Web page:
Canceling the Apocalypse 2.0
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Just last week, director Guillermo del Toro and Legendary Pictures blew our drifting minds when they announced the much-rumored sequel Pacific Rim 2 had already secured a release date of April 7, 2017. It’s a date that’s far enough in the future that one might presume del Toro & co. would take a while to jump into the pre-production process. That’s hardly the case, though, as the filmmaker will begin the design stage for the sequel in just six weeks, and he says the two films are “very different” from one another. In fact, he says the title this time will be pronounced God-zil-la. (Kidding.)
Talking with The Wall Street Journal’s Speakeasy, del Toro shared some his plans for Pacific Rim 2, and he predictably kept the information pretty light, but still shared a few interesting facts. Saying he and co-screenwriter Zak Penn wanted a story that would turn the first movie on its ear, he draws a contrasting line, as the “tenor of the two movies will be quite different.”
I don’t want to spoil it, but I think at the end of the second movie, people will find out that the two movies stand on their own. They’re very different from each other, although hopefully bringing the same joyful giant spectacle.
As far as new things to expect, del Toro confirms they’re “creating some new jaegers and a lot of new kaiju,” which, honestly, is enough to get me invested in this. I wasn’t as impressed with Pacific Rim as I wanted to be, but it was still a rollicking adventure, and if Hellboy 2 taught us anything, it’s that this man knows how to ratchet things up for a sequel. Also, any new characters that get added will follow suit in the multicultural department, hopefully with more women this time.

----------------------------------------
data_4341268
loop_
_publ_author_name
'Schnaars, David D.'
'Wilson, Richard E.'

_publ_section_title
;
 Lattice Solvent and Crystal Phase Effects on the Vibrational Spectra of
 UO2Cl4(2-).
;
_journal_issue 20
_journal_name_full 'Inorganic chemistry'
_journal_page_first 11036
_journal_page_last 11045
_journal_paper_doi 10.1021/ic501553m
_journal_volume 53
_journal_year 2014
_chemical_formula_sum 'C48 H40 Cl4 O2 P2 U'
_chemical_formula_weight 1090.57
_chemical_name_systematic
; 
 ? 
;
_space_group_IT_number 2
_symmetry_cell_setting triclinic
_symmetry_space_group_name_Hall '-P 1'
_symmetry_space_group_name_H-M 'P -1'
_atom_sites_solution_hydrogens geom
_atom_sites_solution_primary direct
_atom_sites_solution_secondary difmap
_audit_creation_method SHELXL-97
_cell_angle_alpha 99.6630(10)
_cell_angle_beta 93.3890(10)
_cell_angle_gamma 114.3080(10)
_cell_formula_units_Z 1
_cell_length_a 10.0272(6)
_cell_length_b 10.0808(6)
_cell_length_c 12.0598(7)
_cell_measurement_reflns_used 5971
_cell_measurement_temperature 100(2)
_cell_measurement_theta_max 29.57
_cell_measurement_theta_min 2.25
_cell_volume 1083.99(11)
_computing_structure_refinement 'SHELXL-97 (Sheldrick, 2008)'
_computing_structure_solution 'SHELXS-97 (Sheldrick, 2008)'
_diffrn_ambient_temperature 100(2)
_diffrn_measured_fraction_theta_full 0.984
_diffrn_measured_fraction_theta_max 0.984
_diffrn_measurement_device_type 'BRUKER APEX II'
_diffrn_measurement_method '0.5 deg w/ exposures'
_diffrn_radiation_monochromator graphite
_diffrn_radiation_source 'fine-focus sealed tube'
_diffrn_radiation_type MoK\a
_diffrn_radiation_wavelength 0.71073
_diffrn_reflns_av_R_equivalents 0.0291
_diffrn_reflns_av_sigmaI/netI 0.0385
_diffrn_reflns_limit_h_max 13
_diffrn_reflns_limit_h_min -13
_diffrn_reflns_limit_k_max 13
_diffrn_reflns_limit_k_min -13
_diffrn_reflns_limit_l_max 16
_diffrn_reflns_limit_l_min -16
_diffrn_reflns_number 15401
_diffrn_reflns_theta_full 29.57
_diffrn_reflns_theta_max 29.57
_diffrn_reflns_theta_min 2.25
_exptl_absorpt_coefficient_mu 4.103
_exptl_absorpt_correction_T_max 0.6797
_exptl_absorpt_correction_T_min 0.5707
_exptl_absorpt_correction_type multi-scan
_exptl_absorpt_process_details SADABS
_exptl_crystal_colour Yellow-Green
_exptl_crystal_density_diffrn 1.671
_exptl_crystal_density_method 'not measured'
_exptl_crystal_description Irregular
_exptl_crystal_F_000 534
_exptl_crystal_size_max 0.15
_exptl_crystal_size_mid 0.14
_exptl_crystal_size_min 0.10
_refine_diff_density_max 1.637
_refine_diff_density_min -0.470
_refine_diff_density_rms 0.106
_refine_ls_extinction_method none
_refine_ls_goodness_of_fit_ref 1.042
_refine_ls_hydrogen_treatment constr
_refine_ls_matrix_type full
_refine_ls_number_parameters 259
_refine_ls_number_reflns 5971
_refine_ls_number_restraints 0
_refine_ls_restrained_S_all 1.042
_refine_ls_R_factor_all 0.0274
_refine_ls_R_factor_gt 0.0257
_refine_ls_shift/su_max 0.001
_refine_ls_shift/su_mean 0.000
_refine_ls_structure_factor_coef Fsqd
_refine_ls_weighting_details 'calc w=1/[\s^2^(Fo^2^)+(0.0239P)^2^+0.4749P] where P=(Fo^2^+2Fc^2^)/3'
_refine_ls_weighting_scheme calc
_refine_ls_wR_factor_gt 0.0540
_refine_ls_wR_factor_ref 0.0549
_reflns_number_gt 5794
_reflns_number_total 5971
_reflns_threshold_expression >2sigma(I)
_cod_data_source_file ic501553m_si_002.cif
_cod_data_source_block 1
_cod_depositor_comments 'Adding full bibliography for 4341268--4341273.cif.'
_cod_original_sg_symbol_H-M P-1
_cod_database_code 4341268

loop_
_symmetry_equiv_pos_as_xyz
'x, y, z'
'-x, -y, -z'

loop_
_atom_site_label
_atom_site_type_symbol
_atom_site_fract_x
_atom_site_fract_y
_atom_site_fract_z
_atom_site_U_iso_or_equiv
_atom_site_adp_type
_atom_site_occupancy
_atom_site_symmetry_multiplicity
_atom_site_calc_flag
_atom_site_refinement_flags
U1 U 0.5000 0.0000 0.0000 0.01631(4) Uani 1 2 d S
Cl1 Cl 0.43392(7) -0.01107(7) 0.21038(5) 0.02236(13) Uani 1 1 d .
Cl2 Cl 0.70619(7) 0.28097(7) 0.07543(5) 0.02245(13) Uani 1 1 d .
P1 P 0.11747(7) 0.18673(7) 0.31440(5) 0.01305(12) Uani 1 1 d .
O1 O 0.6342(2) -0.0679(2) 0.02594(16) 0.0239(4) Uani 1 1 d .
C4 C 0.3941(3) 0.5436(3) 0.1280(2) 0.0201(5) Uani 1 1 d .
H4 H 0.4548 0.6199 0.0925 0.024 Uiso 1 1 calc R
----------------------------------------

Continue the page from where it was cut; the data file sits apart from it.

It’s a pretty fascinating interview in other ways as well, as del Toro touches upon the possibilities of his long-gestating At the Mountains of Madness adaptation and his upcoming FX series The Strain. He also makes mention of the Pacific Rim animated prequel series, though nothing too newsworthy comes out.
According to del Toro, it takes around nine months to flesh out all the design work needed for a movie of this scale, so we probably won’t see Pacific Rim 2 hit production until late 2015 at the earliest. Which also means it’ll be a long time before we get any news about the story or casting. Do you guys think these giant freakiin’ robots will be worth the wait? Also, let’s place our bets on what the first rumors are going to be.